• The Eclipse splash screen could have a better progress bar. It does nothing for a while, then quickly jumps to 80%, and then just hangs there. A lot of plugins are still being loaded while no progress is shown in the splash screen. I care about this part quite a bit, as I used to spend a lot of time on the splash screen when I worked on Eclipse performance, a long time ago.
  • It takes 147 plugins to launch Eclipse and see the IDE come alive. For reference, in 2004, it took 26 plugins.
  • It takes about 20s to launch with all the instrumentation happening, versus 10s normal launch time. So, startup is roughly 2X slower with Cacophonia. Interestingly enough, during normal usage of Eclipse, you cannot really tell the visualization is happening. Just when new features are loaded, you can tell a lot of extra work is being done.
  • After Eclipse opens, 28 more plugins get loaded to a total of 175 plugins. By then, we loaded more than 7,000 Eclipse classes (JRE classes are not counted)
  • Switching to another perspective (say from Default to Plugin-in Development) adds only a handful of extra plugins.
  • With each "new" activity or task you will notice more plugins will need to be added. This shows the well-designed internal architecture of the Eclipse platform. The IDE is really one big monolith, but feature are only loaded and activated when needed. Plugins are decoupled from each other using the OSGI bundle framework. In that sense, Eclipse really acts like a micro-services architecture.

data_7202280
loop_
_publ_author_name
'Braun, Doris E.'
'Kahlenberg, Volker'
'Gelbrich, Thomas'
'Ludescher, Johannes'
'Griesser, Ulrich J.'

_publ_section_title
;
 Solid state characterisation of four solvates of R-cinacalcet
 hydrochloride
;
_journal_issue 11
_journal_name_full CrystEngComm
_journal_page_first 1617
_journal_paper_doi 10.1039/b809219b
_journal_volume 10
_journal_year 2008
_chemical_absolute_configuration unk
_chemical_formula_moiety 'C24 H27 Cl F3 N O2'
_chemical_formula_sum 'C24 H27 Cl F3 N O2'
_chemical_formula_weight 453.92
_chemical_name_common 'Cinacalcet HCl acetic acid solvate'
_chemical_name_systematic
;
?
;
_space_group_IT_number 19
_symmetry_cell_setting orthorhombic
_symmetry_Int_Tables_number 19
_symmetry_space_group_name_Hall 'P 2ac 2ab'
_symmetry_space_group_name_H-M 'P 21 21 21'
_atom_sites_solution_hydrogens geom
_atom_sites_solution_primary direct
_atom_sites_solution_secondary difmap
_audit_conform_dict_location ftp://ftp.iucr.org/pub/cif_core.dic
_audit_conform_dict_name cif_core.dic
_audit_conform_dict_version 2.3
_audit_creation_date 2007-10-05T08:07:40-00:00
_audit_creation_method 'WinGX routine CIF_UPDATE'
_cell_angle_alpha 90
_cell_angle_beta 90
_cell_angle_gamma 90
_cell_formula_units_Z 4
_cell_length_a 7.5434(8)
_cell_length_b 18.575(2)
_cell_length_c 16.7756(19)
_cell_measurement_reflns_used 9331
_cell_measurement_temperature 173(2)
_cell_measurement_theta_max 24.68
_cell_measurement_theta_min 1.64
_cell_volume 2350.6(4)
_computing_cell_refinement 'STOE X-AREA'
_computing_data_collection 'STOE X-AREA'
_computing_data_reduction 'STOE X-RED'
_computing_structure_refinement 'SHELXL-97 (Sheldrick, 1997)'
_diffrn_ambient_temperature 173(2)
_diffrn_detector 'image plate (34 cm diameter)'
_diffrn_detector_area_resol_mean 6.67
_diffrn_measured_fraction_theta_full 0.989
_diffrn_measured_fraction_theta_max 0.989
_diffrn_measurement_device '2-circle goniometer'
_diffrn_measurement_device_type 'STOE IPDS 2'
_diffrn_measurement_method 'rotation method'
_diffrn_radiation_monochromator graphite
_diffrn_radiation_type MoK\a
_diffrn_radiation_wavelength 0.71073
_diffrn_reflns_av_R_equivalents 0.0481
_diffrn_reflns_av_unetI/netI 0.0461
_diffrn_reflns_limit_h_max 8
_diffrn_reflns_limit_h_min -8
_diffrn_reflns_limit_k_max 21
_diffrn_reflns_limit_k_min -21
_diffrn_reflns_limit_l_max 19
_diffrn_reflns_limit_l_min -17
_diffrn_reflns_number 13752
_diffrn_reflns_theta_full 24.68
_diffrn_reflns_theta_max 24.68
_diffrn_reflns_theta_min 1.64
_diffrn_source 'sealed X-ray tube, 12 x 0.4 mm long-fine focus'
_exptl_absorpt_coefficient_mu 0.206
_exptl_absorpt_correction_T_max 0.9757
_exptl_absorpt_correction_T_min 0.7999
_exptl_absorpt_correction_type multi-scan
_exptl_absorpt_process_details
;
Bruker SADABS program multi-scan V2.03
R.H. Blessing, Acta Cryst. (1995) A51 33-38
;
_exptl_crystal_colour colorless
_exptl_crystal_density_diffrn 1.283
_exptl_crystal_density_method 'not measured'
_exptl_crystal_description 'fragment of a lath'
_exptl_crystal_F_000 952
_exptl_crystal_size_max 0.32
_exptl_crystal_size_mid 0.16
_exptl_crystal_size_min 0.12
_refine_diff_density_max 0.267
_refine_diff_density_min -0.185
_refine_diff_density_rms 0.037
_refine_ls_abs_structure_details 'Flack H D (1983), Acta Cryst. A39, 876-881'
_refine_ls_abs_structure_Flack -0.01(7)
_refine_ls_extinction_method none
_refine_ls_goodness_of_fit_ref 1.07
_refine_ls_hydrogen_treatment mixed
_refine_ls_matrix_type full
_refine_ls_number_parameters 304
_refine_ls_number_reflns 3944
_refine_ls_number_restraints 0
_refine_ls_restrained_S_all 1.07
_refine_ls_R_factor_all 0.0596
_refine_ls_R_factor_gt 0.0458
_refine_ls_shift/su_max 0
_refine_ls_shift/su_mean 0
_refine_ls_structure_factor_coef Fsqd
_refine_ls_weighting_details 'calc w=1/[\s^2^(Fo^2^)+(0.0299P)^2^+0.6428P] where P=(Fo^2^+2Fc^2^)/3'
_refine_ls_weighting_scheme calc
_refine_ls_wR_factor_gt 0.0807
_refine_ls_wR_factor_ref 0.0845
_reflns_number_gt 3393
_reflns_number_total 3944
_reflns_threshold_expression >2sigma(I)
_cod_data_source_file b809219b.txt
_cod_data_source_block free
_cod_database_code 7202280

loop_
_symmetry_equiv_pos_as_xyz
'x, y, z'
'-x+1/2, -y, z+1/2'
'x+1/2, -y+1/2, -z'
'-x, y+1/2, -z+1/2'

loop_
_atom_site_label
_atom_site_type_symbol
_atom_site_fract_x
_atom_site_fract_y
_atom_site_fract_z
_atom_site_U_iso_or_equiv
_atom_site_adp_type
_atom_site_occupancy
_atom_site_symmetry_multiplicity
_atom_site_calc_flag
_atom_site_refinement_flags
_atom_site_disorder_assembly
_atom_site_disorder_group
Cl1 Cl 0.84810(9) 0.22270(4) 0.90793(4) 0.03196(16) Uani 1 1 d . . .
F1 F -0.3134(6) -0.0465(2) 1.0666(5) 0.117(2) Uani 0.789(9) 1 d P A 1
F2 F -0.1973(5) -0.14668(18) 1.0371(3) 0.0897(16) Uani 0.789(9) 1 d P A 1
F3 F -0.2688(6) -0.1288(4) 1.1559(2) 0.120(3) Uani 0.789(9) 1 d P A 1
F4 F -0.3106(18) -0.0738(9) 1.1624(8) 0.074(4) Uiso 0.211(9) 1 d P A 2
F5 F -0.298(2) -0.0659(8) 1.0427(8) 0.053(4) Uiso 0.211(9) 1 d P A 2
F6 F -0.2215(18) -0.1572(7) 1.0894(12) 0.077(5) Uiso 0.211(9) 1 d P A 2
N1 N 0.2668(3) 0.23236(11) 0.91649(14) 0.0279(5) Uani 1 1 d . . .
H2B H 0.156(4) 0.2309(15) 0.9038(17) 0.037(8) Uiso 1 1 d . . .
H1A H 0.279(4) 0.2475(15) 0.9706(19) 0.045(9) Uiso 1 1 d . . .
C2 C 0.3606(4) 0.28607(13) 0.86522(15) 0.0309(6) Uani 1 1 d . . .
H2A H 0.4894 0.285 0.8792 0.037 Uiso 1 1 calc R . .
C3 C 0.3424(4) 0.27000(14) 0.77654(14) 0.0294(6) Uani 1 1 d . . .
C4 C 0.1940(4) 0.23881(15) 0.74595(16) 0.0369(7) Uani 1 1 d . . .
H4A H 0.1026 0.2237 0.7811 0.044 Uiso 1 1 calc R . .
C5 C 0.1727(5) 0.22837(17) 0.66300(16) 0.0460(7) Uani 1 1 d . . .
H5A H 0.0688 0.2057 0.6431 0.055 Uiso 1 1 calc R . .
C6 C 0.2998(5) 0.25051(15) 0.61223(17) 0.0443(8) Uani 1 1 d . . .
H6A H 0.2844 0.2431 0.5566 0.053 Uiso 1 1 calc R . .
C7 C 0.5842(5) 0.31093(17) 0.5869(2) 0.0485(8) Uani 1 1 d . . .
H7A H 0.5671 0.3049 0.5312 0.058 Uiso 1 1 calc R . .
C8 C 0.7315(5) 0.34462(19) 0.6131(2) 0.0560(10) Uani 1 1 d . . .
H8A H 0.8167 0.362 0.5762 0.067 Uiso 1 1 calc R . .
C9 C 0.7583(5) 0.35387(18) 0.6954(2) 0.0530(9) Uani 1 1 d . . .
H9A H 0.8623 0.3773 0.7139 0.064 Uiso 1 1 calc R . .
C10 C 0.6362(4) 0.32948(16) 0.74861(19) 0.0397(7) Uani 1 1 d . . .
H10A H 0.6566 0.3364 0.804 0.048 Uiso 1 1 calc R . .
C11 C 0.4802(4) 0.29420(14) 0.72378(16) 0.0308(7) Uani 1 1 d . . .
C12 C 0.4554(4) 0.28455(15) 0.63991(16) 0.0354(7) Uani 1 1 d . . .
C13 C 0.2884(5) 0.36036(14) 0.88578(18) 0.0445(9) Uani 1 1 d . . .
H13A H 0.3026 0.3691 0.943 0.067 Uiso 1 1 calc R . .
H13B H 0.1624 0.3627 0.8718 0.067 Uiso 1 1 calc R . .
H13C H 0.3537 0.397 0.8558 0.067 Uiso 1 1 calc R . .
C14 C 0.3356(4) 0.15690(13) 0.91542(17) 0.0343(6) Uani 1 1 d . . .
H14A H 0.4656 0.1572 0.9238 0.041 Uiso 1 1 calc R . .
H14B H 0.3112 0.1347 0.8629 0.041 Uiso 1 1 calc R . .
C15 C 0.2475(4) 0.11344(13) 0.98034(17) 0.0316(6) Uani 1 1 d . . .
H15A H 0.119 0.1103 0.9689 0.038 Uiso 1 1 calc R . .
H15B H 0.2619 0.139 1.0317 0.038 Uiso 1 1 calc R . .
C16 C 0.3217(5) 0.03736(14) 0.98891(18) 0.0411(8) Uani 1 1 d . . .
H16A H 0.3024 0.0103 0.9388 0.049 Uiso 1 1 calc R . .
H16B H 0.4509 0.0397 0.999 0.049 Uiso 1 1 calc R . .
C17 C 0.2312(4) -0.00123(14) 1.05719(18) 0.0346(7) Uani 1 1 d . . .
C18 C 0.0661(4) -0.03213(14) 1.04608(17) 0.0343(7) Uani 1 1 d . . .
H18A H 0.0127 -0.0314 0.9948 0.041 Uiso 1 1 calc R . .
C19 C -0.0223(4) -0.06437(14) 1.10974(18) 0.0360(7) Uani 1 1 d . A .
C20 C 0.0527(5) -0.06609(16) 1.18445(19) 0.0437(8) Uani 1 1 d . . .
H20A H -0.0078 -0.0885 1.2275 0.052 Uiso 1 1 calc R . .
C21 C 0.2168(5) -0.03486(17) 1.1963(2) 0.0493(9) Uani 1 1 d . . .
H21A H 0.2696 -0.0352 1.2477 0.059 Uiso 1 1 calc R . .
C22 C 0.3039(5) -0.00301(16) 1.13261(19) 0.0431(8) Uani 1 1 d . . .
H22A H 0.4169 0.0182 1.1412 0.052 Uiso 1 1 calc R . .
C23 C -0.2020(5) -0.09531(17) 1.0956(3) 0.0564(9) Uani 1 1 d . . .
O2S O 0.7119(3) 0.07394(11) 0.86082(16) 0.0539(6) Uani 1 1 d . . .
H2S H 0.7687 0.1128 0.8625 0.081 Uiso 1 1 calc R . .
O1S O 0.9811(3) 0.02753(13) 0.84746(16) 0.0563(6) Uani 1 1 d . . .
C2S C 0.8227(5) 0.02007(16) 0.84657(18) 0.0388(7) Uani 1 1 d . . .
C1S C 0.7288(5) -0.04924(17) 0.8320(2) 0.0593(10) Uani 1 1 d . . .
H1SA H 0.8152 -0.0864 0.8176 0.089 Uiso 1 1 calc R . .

• When you create a project and edit a Java file, you will notice Eclipse has a "heartbeat" to draw the insertion cursor. If you play around, you will see different heart beats. Different input fields involve different plugins and generate different patterns.
  • When you open the Search dialog, you will notice that Eclipse is polling more aggressively now. A similar thing happens during debug. If you bring up the Activity Monitor, you will notice that Eclipse is actually spinning the CPU at around 10% of a core.
  • Mylyn is involved in many things. It almost looks like a spying tool, but I am sure it is not.
  • If you used the Eclipse Installer, like I did, you will notice a lot of "oomph" plugins. Not sure what they all do...
  • Set a breakpoint in your Java code and step into the code. Notice the UI and see how Eclipse supports debugging.
  • When you have a dialog open, such as the search dialog, click on the ? icon and see what plugins are loaded. You will see Eclipse will run a webserver.

Investigating Plugins In More Detail

Aside from the explorations shown above, after running Eclipse for a while, you may notice a certain Eclipse job running every 5 seconds. You can more easily notice the occurence of this event as follows:

  • In the Cacophonia UI, click on manual.
  • Select the "core jobs" plugin. It will turn bright red.
  • Look in the top of the UI and assign an instrument to the plugin, for instance "Marimba".

This will look like the following:

Cacophonia UI

The plugin we selected, core jobs, is shown bright red. All the plugins that were invoked during the job's execution are light red. The lines between the plugins indicate Java calls made from one plugin to another. One of them that stands out quite a bit is the "mylyn monitor ui" plugin.

Let us investigate what the job is doing. For that, we will revisit the Cacophonia runtime in In that file, locate the Method.enter method:

public void enter() {
    if (Cacophonia.debug) System.out.println(String.format("> %d %s %s", callCount, plugin, name));